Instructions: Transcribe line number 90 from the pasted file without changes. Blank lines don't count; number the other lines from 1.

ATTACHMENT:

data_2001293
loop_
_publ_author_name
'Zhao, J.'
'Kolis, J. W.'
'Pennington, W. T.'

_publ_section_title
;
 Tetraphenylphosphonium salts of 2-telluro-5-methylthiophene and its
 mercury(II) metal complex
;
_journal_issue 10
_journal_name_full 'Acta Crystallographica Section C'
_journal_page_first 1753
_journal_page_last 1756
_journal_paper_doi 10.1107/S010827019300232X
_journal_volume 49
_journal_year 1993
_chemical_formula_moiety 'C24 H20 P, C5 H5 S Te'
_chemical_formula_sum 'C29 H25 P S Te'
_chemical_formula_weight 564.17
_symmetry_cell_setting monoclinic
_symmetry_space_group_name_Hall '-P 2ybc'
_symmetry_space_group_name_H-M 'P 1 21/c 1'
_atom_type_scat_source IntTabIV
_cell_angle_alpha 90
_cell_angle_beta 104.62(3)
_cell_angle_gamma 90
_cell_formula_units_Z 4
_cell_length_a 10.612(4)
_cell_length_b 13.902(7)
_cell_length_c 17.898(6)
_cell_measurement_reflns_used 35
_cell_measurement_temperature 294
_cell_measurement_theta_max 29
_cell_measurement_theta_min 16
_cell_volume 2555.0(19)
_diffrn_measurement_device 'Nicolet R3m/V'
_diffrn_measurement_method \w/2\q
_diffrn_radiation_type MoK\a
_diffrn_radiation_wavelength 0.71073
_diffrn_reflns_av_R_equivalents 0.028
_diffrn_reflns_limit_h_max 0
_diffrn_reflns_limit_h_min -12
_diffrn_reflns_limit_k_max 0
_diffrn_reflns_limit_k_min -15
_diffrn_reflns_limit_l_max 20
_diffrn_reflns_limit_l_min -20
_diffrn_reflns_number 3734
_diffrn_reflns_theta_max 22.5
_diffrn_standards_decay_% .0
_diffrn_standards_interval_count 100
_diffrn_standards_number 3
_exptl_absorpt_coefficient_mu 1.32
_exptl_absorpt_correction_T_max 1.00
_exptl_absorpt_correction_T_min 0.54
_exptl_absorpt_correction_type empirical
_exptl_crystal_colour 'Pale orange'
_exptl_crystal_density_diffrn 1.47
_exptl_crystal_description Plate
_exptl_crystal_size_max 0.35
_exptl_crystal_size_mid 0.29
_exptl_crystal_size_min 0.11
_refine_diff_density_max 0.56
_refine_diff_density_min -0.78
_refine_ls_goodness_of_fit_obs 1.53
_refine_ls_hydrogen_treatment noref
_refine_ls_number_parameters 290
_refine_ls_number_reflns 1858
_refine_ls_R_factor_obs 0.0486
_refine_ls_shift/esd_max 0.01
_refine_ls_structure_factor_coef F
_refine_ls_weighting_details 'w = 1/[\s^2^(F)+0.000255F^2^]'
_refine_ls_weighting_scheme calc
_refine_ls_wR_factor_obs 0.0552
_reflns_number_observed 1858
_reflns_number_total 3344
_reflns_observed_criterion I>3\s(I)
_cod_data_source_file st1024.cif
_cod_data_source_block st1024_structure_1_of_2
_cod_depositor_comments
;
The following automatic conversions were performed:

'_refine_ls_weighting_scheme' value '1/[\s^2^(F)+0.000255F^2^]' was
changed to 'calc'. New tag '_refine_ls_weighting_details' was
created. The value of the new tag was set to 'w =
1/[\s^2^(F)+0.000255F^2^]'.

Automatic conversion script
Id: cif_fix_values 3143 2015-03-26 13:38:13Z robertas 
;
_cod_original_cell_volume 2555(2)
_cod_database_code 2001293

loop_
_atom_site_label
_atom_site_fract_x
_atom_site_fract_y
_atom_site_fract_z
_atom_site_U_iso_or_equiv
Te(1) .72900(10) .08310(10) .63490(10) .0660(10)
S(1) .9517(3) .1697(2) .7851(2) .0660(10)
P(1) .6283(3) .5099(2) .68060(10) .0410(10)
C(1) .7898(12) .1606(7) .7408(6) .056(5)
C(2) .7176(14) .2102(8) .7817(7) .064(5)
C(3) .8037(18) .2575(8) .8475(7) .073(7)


;